For Jack and "Babe," lifelong friends and partners in poverty, most days start alike: looking for work and comfort along Martin Luther King Jr. Avenue's strip of crumbling storefronts and junk-littered lots.

On a good day, the men make folding money for their habitually empty pockets. On a bad day, King Avenue is simply the fastest route to Anacostia Liquors and the distilled consolation of a $4 fifth of Odessa vodka.

"I think it's a shame," said Jack, a life-worn man of 45, as he turned copper-colored eyes on to the emptiness of King Avenue. "If Dr. King could see this, it would hurt him." And swallowing a gulp of vodka, he hissed, "He didn't die for this."

For more than three miles, the avenue renamed in 1971 for the slain civil rights leader winds through the heart of Anacostia in predominantly black Southeast Washington. Along its length, faces and facades tell a story of the hope that King's life engendered and the despair and fear left in the wake of his death in 1968.

King Avenue is home for 14-year-old Joann Williams and her brother, Lionel, 12, who say that when they grow up they want to watch their children skipping rope and playing ball as they do on the street they love.

On Tuesday, Joann will be a pompon girl in the seventh annual Ward 8 Martin Luther King Jr. Day Parade, a part of the District's city-wide celebration of King's birth. Yet King Avenue, says an excited Joann, is simply the name of her street.

"It doesn't make me think about him, but if we didn't have anybody like him we wouldn't have anybody to talk about in school," she said.

The avenue, much like the man it was named for, represents many things to many people depending on perspective and vantage point.

Albert R. Hopkins Jr., who heads the Anacostia Economic Development Corp., said he sees promise and growth spiraling out from planned Metrorail stops in the area. Seventh Police District Sgt. Gary Nelson sees street crime lurking in the night shadows of the avenue and its environs, and people who live only for "drugs and liquor, dancing and making babies," he said.

As this week's celebration of King's birth begins, some, especially older Anacostians, say the avenue is a constant reminder of the legacy of his life. Others talk of the progress that never fully materialized, stalled by the inflation of the 1970s and the conservatism of the '80s.

Storefront churches with hand-painted signs stand next door to abandoned shops and nightclubs with broken windows and padlocked front doors. Grocery stores and greasy spoons abound. The avenue grows more affluent, however, as it stretches beyond St. Elizabeths Hospital, with new town houses and well-kept older homes.

Originally called Asylum Road because it bisected St. Elizabeths Hospital, the route was renamed Nichols Avenue in 1872 after Charles Henry Nichols, an early superintendent of the hospital who historians say owned land in the area worked by slaves.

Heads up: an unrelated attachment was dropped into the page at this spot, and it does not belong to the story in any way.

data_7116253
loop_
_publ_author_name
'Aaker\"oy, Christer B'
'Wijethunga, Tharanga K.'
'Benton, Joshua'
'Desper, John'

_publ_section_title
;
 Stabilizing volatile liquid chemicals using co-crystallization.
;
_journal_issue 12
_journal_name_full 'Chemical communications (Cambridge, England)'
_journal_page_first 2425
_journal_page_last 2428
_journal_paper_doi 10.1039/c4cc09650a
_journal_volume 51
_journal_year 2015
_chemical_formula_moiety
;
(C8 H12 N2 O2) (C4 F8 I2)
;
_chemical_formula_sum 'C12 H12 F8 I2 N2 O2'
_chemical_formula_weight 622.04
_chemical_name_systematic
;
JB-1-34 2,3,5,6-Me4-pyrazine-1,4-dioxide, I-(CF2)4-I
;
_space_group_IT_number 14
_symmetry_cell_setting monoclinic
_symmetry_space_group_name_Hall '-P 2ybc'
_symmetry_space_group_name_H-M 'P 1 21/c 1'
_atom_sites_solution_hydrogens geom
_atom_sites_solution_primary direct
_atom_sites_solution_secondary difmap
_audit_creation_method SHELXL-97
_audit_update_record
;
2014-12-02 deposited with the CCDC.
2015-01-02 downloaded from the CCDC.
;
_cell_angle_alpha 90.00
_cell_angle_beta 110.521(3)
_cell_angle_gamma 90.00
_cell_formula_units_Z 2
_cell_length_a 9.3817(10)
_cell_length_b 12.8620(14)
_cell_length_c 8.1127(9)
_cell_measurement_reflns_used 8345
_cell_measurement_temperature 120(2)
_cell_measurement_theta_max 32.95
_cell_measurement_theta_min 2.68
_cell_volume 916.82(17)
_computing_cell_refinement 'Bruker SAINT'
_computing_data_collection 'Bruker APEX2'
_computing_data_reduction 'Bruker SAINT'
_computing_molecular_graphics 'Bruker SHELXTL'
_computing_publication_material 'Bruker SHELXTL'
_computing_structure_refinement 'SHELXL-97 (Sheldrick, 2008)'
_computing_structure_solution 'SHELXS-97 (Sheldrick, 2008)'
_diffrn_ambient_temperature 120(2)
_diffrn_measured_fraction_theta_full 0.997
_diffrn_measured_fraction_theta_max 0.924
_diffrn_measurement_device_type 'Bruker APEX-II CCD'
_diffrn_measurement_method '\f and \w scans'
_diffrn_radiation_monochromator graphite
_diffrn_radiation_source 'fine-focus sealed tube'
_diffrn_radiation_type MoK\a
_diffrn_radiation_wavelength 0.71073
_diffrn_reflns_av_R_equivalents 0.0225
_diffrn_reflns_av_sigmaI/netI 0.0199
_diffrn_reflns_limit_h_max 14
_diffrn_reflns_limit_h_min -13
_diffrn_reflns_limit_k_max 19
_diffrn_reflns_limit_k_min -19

But giving King's name to the dying commerial strip was not enough to halt its downward socioeconomic slide.

"I wanted to teach these youngsters that they could be something," said Edward L. Stephens, a retired federal government photographer. "I wanted to teach them photography. But I couldn't get any money to set up a shop . No loans out here."

Stephens, 64, operates a ramshackle, money-losing game room called Pop's Playland and Video Arcade at Good Hope Road and King Avenue SE. Convinced that the area is still in deep decline, he says he is like most of the area's other people who "struggle to survive."

Edward Marvin, a furniture salesman, said he measures the avenue's hard times by the dwindling number of customers in his store. Located near the area's landmark 20-foot-tall chair, the store was downtown until it was burned the night of King's assassination.

Marvin said most of his customers are on public assistance and simply cannot afford furniture.

"That's just the life of Southeast," said Jack, who gave only his first name, as he passed "Babe" the vodka bottle. "These are hell-and-high-water times. There's drugs and stuff out here. Crime. No work."

"Things seem to be going backward," said Maurice Reveley, 46, owner of Jiffy Car Wash, across the street from St. Elizabeths. "It looks like ever since Martin Luther King got killed, things are getting like they were before the '60s.

William F. Magruder, owner of Magruder Funeral Home on King Avenue, maintains that the civil rights leader broadened opportunities for blacks, and that evidence can be seen even on King Avenue.

"What you have to say about King is that he opened doors that weren't opened," said Magruder. "Through him and Supreme Court action, you're finally getting a chance to get white jobs."

At the southern end of King Avenue, where Union forces at Fort Carroll once stood guard over the capital of a divided nation, Boley Zywusko said he believes prosperity may yet come to the area. Zywusko, one of the white merchants in the area, has operated his Fort Carroll Delicatessen and Grocery for 16 years and believes the city chose just the right street to name for King.

"Dr. King stood for justice for all," he says. "I think the future is very bright out here."